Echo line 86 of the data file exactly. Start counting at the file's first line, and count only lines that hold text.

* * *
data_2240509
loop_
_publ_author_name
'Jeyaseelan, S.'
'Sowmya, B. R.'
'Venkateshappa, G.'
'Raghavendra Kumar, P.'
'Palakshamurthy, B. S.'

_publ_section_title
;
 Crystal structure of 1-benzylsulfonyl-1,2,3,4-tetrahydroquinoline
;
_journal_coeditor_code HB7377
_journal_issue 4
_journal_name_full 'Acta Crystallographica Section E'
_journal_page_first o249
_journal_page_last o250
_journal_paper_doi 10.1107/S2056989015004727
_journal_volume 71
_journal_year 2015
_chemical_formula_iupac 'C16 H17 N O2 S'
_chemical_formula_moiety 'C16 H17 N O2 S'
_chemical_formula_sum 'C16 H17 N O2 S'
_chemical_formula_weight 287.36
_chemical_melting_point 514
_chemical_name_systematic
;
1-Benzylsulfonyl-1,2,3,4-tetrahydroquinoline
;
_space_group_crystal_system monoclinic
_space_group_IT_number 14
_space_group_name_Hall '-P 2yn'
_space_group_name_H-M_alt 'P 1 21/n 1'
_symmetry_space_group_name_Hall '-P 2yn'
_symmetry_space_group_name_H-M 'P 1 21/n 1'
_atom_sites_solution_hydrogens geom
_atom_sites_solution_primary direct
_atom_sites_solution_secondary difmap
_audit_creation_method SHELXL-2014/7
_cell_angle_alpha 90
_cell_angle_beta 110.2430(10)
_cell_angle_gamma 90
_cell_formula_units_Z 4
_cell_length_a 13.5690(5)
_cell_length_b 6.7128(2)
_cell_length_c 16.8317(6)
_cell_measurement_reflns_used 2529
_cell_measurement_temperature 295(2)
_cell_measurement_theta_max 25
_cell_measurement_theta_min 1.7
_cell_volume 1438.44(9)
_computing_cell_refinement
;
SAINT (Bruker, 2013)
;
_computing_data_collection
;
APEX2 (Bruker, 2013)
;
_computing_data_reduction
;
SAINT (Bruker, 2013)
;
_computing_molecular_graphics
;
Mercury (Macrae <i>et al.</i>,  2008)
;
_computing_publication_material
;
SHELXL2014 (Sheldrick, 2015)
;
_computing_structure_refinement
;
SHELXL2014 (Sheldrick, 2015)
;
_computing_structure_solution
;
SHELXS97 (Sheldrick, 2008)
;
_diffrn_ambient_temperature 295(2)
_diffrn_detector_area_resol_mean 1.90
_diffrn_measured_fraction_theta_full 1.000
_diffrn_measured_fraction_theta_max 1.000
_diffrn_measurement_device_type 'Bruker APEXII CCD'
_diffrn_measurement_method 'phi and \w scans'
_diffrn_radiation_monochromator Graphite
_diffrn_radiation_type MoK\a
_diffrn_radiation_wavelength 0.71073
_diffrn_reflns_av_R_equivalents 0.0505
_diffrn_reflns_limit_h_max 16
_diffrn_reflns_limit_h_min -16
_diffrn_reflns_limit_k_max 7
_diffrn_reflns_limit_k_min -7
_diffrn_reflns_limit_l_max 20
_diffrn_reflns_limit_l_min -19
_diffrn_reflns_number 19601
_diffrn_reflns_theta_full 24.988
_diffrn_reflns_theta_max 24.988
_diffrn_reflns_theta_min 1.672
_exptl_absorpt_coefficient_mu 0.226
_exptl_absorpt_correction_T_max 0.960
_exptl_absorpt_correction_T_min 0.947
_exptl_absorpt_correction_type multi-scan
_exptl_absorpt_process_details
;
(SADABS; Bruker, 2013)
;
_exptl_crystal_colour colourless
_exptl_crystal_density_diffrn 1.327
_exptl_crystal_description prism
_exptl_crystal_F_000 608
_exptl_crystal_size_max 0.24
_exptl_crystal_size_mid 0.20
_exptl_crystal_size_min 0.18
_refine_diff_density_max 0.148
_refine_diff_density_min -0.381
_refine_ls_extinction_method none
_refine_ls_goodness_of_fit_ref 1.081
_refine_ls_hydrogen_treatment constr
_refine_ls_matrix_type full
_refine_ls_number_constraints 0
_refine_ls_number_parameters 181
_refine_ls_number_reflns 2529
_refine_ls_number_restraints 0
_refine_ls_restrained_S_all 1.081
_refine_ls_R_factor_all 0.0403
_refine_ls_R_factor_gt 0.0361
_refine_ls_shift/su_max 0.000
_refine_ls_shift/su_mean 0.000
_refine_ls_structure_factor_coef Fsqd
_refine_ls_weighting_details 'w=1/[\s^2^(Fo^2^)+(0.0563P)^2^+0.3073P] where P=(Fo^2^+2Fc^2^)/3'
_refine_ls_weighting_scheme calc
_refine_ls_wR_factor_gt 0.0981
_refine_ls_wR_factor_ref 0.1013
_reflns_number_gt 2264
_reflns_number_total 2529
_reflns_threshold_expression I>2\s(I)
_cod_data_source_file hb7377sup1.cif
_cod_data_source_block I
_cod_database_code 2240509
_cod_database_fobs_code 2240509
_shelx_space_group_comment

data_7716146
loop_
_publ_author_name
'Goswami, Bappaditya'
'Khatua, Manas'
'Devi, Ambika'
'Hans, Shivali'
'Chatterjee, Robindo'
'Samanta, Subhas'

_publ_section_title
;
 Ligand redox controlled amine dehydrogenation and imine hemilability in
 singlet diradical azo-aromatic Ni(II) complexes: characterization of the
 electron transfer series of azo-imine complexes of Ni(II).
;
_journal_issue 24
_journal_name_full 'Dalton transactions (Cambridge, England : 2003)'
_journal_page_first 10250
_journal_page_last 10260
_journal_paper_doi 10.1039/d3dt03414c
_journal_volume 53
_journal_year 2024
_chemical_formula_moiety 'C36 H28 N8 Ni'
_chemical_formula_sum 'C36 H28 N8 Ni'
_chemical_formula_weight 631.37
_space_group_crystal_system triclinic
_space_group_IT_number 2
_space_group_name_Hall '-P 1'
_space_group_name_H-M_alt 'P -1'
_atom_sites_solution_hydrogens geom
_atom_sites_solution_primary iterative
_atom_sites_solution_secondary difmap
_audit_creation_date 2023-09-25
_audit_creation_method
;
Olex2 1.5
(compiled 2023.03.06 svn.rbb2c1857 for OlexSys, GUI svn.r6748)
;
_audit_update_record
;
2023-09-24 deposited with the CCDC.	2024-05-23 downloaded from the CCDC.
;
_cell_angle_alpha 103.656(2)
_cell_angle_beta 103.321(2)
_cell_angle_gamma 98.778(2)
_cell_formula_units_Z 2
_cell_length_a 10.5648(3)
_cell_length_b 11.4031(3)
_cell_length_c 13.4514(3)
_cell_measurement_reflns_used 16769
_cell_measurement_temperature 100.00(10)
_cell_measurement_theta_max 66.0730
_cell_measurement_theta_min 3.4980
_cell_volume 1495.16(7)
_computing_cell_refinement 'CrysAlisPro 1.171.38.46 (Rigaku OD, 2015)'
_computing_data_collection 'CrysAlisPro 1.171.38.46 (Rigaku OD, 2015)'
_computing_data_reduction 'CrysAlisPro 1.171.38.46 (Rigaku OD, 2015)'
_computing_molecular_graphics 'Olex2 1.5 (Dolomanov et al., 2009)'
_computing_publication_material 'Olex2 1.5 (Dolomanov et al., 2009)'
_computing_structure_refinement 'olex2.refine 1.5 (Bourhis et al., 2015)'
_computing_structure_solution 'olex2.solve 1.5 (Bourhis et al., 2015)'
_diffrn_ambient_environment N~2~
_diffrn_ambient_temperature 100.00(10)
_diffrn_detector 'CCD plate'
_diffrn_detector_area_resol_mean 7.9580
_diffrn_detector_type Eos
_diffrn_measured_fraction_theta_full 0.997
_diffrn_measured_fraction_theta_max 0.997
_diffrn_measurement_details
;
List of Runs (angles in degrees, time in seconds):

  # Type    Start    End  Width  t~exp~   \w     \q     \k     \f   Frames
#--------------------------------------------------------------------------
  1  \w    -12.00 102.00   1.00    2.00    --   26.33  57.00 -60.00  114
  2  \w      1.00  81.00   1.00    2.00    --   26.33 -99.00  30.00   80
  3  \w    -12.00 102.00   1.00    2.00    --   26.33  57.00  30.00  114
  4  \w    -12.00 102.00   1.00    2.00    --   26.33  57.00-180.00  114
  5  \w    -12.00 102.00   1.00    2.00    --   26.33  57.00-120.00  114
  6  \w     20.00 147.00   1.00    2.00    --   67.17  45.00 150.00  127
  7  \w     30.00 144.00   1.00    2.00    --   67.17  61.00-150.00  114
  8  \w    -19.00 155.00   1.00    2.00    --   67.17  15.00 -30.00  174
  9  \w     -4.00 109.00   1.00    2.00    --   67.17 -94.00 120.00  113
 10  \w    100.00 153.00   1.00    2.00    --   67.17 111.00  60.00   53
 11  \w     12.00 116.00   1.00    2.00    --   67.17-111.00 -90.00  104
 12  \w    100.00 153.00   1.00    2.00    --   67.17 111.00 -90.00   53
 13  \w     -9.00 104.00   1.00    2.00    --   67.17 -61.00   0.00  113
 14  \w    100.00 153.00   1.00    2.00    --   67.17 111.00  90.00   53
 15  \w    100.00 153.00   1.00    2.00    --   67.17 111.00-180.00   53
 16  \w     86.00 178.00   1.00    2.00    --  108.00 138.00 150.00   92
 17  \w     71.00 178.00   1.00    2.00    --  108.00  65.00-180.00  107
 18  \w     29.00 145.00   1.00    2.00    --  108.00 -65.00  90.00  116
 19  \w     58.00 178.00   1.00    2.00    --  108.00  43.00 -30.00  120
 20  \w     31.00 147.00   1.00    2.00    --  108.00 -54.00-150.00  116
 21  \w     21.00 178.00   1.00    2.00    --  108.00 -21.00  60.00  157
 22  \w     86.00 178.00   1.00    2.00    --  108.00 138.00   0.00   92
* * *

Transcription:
_diffrn_radiation_monochromator Graphite